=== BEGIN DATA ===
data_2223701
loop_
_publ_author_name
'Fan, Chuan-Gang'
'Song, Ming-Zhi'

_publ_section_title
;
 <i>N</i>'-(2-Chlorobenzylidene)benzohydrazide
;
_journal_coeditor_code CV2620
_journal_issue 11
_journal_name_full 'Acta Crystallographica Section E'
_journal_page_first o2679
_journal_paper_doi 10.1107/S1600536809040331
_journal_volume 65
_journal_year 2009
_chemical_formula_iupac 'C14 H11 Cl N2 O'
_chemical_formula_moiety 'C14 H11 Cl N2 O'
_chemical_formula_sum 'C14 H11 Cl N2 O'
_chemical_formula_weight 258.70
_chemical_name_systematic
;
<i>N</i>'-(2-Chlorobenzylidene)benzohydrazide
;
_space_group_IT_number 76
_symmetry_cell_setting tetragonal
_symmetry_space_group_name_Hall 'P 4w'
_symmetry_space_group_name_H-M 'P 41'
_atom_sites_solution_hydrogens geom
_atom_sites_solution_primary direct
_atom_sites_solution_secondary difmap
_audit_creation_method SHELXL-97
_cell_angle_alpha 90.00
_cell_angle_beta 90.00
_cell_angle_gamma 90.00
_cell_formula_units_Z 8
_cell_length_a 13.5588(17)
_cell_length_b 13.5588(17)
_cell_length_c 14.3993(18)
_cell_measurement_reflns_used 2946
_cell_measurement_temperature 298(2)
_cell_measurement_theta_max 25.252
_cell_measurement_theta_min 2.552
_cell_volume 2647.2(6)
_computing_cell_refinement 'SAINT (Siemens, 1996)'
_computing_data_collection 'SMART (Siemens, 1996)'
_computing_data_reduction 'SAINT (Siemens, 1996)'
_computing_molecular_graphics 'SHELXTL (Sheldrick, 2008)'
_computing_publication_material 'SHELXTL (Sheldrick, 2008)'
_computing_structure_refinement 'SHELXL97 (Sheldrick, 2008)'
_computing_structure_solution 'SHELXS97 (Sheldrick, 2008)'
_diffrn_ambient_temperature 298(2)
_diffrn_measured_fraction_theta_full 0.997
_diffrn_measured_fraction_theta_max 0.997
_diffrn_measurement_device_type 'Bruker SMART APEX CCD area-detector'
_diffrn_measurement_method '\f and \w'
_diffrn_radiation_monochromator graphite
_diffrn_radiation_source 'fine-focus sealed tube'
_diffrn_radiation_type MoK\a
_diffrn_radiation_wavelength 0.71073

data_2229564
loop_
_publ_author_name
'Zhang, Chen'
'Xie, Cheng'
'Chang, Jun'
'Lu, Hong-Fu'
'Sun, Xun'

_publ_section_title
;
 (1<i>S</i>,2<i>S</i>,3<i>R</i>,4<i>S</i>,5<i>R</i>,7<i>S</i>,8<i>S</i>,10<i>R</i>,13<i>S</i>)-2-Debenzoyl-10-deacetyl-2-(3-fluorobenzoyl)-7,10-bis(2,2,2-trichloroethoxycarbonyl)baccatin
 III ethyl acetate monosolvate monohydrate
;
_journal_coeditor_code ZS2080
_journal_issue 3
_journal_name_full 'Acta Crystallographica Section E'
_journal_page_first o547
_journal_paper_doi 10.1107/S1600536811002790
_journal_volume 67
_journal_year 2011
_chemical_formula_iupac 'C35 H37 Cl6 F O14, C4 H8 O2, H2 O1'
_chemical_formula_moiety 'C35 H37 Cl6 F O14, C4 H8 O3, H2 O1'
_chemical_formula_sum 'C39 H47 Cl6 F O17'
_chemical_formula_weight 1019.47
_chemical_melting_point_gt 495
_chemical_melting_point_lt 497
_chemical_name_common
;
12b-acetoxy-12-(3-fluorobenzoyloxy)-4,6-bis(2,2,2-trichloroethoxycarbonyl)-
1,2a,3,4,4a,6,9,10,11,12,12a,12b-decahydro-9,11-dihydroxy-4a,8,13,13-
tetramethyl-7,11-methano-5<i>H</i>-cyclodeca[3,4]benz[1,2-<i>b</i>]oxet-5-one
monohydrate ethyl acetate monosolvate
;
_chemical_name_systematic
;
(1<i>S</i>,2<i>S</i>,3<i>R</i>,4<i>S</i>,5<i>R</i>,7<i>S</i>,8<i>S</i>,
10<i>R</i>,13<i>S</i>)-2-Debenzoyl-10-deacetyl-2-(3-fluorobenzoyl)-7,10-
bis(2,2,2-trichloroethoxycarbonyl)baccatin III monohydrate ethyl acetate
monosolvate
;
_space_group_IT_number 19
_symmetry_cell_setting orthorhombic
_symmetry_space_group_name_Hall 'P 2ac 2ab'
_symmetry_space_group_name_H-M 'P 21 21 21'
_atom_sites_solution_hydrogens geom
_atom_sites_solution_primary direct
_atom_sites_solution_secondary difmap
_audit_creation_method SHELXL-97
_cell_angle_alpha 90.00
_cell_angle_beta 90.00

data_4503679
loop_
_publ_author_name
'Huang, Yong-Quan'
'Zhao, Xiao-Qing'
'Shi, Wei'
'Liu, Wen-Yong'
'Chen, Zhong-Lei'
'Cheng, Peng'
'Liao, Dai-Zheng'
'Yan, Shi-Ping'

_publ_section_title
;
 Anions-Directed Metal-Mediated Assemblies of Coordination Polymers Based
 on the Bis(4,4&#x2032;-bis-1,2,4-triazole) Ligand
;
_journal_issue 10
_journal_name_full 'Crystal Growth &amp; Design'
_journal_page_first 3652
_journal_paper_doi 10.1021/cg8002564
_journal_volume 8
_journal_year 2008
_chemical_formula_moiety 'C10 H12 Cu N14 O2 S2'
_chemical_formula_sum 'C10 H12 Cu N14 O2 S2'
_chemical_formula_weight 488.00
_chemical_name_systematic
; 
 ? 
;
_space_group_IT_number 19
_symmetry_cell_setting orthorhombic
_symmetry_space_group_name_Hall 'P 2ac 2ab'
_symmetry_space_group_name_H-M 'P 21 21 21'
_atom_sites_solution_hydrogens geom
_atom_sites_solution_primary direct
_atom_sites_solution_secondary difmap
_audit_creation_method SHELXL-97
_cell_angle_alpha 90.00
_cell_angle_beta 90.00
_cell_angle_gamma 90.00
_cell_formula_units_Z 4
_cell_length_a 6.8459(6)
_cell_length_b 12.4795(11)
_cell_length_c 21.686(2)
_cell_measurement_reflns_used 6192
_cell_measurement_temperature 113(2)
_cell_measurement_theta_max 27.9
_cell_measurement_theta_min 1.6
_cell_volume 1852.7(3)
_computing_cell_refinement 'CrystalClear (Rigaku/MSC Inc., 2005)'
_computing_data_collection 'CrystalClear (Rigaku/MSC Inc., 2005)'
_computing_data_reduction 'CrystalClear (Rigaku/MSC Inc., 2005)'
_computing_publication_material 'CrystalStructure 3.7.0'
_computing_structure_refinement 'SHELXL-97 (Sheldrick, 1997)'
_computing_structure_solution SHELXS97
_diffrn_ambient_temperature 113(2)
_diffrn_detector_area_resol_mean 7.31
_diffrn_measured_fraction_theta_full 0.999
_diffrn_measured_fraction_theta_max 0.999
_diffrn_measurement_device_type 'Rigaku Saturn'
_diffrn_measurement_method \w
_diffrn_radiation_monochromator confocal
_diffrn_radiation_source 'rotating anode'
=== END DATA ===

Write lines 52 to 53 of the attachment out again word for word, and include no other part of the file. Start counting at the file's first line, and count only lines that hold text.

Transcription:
_diffrn_ambient_temperature 298(2)
_diffrn_measured_fraction_theta_full 0.997